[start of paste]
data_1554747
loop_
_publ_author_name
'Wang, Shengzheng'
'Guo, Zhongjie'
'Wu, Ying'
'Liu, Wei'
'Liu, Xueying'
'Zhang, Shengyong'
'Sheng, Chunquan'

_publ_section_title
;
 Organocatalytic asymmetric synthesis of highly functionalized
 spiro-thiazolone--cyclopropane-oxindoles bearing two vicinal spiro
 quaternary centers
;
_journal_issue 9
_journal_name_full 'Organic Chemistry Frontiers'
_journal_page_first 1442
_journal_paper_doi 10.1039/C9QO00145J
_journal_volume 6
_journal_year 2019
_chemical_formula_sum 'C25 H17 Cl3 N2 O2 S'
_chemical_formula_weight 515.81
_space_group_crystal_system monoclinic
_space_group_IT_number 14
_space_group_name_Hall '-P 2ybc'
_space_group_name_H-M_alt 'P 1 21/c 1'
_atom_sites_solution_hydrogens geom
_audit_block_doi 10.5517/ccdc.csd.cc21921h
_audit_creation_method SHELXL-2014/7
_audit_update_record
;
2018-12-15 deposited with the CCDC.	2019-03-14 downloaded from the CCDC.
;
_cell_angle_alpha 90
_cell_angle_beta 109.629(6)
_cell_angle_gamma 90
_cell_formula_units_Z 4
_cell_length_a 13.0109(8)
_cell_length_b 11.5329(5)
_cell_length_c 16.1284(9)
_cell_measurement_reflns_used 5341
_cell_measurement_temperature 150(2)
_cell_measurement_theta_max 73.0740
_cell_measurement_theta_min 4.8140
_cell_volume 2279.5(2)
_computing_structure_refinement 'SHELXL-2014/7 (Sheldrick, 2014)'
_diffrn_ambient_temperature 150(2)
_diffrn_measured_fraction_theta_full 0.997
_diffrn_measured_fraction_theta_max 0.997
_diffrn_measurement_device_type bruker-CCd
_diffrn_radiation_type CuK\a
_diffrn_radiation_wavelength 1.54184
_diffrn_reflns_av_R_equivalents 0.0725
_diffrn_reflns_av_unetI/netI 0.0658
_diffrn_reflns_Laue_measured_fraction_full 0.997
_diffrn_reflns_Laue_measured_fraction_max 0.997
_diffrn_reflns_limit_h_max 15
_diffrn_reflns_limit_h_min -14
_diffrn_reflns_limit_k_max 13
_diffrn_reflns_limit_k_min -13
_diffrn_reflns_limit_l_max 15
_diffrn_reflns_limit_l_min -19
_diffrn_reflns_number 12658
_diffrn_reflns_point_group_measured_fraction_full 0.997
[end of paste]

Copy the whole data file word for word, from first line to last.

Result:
data_1554747
loop_
_publ_author_name
'Wang, Shengzheng'
'Guo, Zhongjie'
'Wu, Ying'
'Liu, Wei'
'Liu, Xueying'
'Zhang, Shengyong'
'Sheng, Chunquan'

_publ_section_title
;
 Organocatalytic asymmetric synthesis of highly functionalized
 spiro-thiazolone--cyclopropane-oxindoles bearing two vicinal spiro
 quaternary centers
;
_journal_issue 9
_journal_name_full 'Organic Chemistry Frontiers'
_journal_page_first 1442
_journal_paper_doi 10.1039/C9QO00145J
_journal_volume 6
_journal_year 2019
_chemical_formula_sum 'C25 H17 Cl3 N2 O2 S'
_chemical_formula_weight 515.81
_space_group_crystal_system monoclinic
_space_group_IT_number 14
_space_group_name_Hall '-P 2ybc'
_space_group_name_H-M_alt 'P 1 21/c 1'
_atom_sites_solution_hydrogens geom
_audit_block_doi 10.5517/ccdc.csd.cc21921h
_audit_creation_method SHELXL-2014/7
_audit_update_record
;
2018-12-15 deposited with the CCDC.	2019-03-14 downloaded from the CCDC.
;
_cell_angle_alpha 90
_cell_angle_beta 109.629(6)
_cell_angle_gamma 90
_cell_formula_units_Z 4
_cell_length_a 13.0109(8)
_cell_length_b 11.5329(5)
_cell_length_c 16.1284(9)
_cell_measurement_reflns_used 5341
_cell_measurement_temperature 150(2)
_cell_measurement_theta_max 73.0740
_cell_measurement_theta_min 4.8140
_cell_volume 2279.5(2)
_computing_structure_refinement 'SHELXL-2014/7 (Sheldrick, 2014)'
_diffrn_ambient_temperature 150(2)
_diffrn_measured_fraction_theta_full 0.997
_diffrn_measured_fraction_theta_max 0.997
_diffrn_measurement_device_type bruker-CCd
_diffrn_radiation_type CuK\a
_diffrn_radiation_wavelength 1.54184
_diffrn_reflns_av_R_equivalents 0.0725
_diffrn_reflns_av_unetI/netI 0.0658
_diffrn_reflns_Laue_measured_fraction_full 0.997
_diffrn_reflns_Laue_measured_fraction_max 0.997
_diffrn_reflns_limit_h_max 15
_diffrn_reflns_limit_h_min -14
_diffrn_reflns_limit_k_max 13
_diffrn_reflns_limit_k_min -13
_diffrn_reflns_limit_l_max 15
_diffrn_reflns_limit_l_min -19
_diffrn_reflns_number 12658
_diffrn_reflns_point_group_measured_fraction_full 0.997